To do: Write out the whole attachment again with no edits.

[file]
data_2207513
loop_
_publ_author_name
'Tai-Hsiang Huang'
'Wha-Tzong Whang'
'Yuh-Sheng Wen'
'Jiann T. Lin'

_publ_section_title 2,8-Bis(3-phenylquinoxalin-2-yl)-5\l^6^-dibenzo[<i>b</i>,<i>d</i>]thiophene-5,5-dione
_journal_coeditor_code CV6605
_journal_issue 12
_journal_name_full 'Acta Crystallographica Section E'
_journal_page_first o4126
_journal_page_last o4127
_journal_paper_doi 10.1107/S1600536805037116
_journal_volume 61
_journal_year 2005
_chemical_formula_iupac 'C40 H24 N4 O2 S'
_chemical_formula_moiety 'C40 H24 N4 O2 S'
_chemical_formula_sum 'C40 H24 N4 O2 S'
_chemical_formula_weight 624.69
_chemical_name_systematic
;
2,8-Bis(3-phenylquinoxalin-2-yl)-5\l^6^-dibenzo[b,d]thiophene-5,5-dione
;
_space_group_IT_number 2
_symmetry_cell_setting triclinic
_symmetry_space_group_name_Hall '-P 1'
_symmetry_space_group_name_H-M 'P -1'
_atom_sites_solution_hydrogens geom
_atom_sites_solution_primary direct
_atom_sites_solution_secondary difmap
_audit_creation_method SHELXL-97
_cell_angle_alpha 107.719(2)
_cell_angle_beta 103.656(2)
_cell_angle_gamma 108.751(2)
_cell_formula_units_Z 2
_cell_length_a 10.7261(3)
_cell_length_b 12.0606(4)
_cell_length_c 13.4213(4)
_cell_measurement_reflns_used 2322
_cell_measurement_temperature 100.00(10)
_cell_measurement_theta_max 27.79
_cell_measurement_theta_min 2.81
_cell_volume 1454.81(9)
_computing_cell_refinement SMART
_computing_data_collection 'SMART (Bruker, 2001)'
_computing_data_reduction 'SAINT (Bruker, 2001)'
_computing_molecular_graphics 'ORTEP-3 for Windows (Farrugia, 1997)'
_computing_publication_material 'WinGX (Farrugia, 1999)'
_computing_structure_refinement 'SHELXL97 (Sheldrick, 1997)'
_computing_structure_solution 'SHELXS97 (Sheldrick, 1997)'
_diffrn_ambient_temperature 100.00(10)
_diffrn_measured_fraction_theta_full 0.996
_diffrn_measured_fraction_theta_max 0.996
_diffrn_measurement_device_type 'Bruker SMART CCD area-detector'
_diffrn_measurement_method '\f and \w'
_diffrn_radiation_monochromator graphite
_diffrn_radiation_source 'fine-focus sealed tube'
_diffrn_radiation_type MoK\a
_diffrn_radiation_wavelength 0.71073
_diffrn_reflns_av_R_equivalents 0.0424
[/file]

data_2207513
loop_
_publ_author_name
'Tai-Hsiang Huang'
'Wha-Tzong Whang'
'Yuh-Sheng Wen'
'Jiann T. Lin'

_publ_section_title 2,8-Bis(3-phenylquinoxalin-2-yl)-5\l^6^-dibenzo[<i>b</i>,<i>d</i>]thiophene-5,5-dione
_journal_coeditor_code CV6605
_journal_issue 12
_journal_name_full 'Acta Crystallographica Section E'
_journal_page_first o4126
_journal_page_last o4127
_journal_paper_doi 10.1107/S1600536805037116
_journal_volume 61
_journal_year 2005
_chemical_formula_iupac 'C40 H24 N4 O2 S'
_chemical_formula_moiety 'C40 H24 N4 O2 S'
_chemical_formula_sum 'C40 H24 N4 O2 S'
_chemical_formula_weight 624.69
_chemical_name_systematic
;
2,8-Bis(3-phenylquinoxalin-2-yl)-5\l^6^-dibenzo[b,d]thiophene-5,5-dione
;
_space_group_IT_number 2
_symmetry_cell_setting triclinic
_symmetry_space_group_name_Hall '-P 1'
_symmetry_space_group_name_H-M 'P -1'
_atom_sites_solution_hydrogens geom
_atom_sites_solution_primary direct
_atom_sites_solution_secondary difmap
_audit_creation_method SHELXL-97
_cell_angle_alpha 107.719(2)
_cell_angle_beta 103.656(2)
_cell_angle_gamma 108.751(2)
_cell_formula_units_Z 2
_cell_length_a 10.7261(3)
_cell_length_b 12.0606(4)
_cell_length_c 13.4213(4)
_cell_measurement_reflns_used 2322
_cell_measurement_temperature 100.00(10)
_cell_measurement_theta_max 27.79
_cell_measurement_theta_min 2.81
_cell_volume 1454.81(9)
_computing_cell_refinement SMART
_computing_data_collection 'SMART (Bruker, 2001)'
_computing_data_reduction 'SAINT (Bruker, 2001)'
_computing_molecular_graphics 'ORTEP-3 for Windows (Farrugia, 1997)'
_computing_publication_material 'WinGX (Farrugia, 1999)'
_computing_structure_refinement 'SHELXL97 (Sheldrick, 1997)'
_computing_structure_solution 'SHELXS97 (Sheldrick, 1997)'
_diffrn_ambient_temperature 100.00(10)
_diffrn_measured_fraction_theta_full 0.996
_diffrn_measured_fraction_theta_max 0.996
_diffrn_measurement_device_type 'Bruker SMART CCD area-detector'
_diffrn_measurement_method '\f and \w'
_diffrn_radiation_monochromator graphite
_diffrn_radiation_source 'fine-focus sealed tube'
_diffrn_radiation_type MoK\a
_diffrn_radiation_wavelength 0.71073
_diffrn_reflns_av_R_equivalents 0.0424